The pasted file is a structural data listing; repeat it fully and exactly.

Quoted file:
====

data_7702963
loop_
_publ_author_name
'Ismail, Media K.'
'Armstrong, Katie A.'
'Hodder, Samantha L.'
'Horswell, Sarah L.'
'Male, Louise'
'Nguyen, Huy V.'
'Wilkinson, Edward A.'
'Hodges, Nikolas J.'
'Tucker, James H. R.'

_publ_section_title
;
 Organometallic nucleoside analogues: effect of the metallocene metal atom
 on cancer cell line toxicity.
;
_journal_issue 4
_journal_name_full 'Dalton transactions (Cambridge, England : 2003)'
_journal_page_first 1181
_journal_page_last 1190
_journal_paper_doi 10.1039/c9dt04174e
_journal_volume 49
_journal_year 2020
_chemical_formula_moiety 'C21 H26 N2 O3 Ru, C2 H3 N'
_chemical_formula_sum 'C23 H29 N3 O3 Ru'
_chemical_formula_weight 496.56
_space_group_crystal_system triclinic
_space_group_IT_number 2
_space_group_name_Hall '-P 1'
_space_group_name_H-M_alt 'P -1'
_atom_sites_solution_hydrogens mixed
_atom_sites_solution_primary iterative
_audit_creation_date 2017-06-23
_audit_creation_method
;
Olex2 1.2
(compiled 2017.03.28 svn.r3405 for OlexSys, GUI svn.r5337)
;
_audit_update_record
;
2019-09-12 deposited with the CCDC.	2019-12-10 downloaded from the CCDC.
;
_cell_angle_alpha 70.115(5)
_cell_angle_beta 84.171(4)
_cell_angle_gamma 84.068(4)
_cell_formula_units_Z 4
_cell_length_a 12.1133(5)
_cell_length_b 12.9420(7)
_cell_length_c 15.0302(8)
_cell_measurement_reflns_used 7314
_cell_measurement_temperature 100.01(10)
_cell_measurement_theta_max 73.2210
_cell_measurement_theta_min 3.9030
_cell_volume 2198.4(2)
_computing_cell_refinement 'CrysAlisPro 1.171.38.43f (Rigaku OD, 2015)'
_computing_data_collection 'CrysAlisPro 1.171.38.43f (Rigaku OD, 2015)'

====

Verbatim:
data_7702963
loop_
_publ_author_name
'Ismail, Media K.'
'Armstrong, Katie A.'
'Hodder, Samantha L.'
'Horswell, Sarah L.'
'Male, Louise'
'Nguyen, Huy V.'
'Wilkinson, Edward A.'
'Hodges, Nikolas J.'
'Tucker, James H. R.'

_publ_section_title
;
 Organometallic nucleoside analogues: effect of the metallocene metal atom
 on cancer cell line toxicity.
;
_journal_issue 4
_journal_name_full 'Dalton transactions (Cambridge, England : 2003)'
_journal_page_first 1181
_journal_page_last 1190
_journal_paper_doi 10.1039/c9dt04174e
_journal_volume 49
_journal_year 2020
_chemical_formula_moiety 'C21 H26 N2 O3 Ru, C2 H3 N'
_chemical_formula_sum 'C23 H29 N3 O3 Ru'
_chemical_formula_weight 496.56
_space_group_crystal_system triclinic
_space_group_IT_number 2
_space_group_name_Hall '-P 1'
_space_group_name_H-M_alt 'P -1'
_atom_sites_solution_hydrogens mixed
_atom_sites_solution_primary iterative
_audit_creation_date 2017-06-23
_audit_creation_method
;
Olex2 1.2
(compiled 2017.03.28 svn.r3405 for OlexSys, GUI svn.r5337)
;
_audit_update_record
;
2019-09-12 deposited with the CCDC.	2019-12-10 downloaded from the CCDC.
;
_cell_angle_alpha 70.115(5)
_cell_angle_beta 84.171(4)
_cell_angle_gamma 84.068(4)
_cell_formula_units_Z 4
_cell_length_a 12.1133(5)
_cell_length_b 12.9420(7)
_cell_length_c 15.0302(8)
_cell_measurement_reflns_used 7314
_cell_measurement_temperature 100.01(10)
_cell_measurement_theta_max 73.2210
_cell_measurement_theta_min 3.9030
_cell_volume 2198.4(2)
_computing_cell_refinement 'CrysAlisPro 1.171.38.43f (Rigaku OD, 2015)'
_computing_data_collection 'CrysAlisPro 1.171.38.43f (Rigaku OD, 2015)'